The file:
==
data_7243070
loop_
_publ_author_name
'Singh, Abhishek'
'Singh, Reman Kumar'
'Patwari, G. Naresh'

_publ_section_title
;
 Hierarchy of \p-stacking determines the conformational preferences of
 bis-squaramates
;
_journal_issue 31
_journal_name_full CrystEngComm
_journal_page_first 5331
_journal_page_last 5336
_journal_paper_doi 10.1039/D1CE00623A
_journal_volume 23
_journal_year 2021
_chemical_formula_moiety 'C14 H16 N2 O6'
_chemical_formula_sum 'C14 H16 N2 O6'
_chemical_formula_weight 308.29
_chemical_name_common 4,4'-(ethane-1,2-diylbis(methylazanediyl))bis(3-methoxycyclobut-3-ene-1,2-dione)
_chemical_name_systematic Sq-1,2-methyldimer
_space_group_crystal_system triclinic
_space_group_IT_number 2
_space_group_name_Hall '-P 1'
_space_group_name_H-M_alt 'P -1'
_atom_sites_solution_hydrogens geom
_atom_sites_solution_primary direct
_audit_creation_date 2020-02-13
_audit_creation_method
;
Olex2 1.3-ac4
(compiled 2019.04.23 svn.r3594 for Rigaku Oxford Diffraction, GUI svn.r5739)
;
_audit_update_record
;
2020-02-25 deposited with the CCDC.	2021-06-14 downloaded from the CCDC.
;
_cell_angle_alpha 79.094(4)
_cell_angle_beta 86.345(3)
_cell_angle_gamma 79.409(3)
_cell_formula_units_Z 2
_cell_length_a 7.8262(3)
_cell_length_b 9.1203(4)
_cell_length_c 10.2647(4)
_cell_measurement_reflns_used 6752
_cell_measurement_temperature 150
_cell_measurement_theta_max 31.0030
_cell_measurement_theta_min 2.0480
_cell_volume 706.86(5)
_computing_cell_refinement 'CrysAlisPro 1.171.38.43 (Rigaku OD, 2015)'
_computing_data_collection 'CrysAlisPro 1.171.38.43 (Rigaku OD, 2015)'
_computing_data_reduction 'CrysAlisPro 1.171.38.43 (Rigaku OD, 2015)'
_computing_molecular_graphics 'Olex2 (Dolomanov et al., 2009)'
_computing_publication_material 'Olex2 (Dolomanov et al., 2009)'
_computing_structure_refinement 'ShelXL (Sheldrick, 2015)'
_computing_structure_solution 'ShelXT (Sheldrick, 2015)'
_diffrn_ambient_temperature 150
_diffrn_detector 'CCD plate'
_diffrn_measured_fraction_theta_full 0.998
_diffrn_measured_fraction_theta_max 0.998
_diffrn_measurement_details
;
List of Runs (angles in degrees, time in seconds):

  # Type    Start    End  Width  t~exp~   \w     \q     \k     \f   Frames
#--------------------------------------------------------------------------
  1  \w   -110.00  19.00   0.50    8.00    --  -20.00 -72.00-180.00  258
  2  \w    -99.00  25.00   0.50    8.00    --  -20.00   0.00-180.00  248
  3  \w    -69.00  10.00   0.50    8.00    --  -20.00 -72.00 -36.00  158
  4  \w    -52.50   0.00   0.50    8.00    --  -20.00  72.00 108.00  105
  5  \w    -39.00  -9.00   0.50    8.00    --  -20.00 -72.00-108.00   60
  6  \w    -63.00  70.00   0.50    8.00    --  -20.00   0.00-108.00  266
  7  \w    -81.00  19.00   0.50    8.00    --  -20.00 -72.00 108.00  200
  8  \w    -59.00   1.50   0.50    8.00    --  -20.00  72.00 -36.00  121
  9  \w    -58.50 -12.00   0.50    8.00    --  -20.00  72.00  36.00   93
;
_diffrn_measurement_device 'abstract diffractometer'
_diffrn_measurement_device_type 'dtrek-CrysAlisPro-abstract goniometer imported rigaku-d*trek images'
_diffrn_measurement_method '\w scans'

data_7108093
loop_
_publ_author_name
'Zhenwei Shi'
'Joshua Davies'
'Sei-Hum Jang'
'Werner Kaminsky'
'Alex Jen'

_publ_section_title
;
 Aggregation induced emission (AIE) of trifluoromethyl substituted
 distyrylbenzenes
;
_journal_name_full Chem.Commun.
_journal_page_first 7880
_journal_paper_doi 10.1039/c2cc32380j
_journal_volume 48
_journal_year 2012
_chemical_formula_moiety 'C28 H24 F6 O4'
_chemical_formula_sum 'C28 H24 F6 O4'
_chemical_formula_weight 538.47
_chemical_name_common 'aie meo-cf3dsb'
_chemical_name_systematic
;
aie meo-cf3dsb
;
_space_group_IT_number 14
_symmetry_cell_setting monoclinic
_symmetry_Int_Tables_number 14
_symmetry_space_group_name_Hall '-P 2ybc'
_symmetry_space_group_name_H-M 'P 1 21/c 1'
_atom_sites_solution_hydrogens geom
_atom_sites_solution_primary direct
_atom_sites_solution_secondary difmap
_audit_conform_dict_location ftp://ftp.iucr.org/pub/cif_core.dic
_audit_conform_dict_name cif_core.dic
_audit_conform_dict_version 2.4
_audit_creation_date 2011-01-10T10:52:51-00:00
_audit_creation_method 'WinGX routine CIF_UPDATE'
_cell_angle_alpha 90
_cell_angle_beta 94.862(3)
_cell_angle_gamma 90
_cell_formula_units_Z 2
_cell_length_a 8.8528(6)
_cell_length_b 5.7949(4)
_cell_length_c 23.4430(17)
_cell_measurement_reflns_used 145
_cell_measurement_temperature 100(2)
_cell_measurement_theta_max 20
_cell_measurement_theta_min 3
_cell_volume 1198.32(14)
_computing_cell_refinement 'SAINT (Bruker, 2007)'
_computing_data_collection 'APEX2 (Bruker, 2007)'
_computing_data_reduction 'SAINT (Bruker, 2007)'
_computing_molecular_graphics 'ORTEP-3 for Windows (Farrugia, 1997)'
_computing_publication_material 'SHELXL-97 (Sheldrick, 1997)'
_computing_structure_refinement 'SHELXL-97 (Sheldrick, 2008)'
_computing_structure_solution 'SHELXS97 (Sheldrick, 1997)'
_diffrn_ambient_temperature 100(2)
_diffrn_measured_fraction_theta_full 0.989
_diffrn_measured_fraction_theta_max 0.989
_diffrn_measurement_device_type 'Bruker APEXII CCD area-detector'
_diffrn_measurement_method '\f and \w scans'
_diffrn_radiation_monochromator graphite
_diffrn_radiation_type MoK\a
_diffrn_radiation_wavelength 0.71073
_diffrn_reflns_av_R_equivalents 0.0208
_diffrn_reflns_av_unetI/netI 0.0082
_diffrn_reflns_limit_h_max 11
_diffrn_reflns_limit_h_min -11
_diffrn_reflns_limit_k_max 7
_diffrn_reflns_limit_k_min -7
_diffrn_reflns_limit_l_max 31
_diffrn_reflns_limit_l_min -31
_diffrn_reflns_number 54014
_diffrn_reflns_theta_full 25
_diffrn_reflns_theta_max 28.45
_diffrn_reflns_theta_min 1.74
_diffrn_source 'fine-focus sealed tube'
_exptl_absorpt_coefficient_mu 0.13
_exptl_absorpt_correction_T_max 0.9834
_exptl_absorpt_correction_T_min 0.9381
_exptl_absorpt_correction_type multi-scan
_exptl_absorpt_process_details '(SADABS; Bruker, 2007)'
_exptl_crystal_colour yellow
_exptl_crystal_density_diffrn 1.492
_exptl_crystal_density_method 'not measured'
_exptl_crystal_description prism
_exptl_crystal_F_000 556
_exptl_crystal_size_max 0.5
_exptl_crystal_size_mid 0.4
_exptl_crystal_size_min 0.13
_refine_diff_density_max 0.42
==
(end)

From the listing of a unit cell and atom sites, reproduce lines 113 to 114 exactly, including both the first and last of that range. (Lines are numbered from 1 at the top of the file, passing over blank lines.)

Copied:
_atom_sites_solution_primary direct
_atom_sites_solution_secondary difmap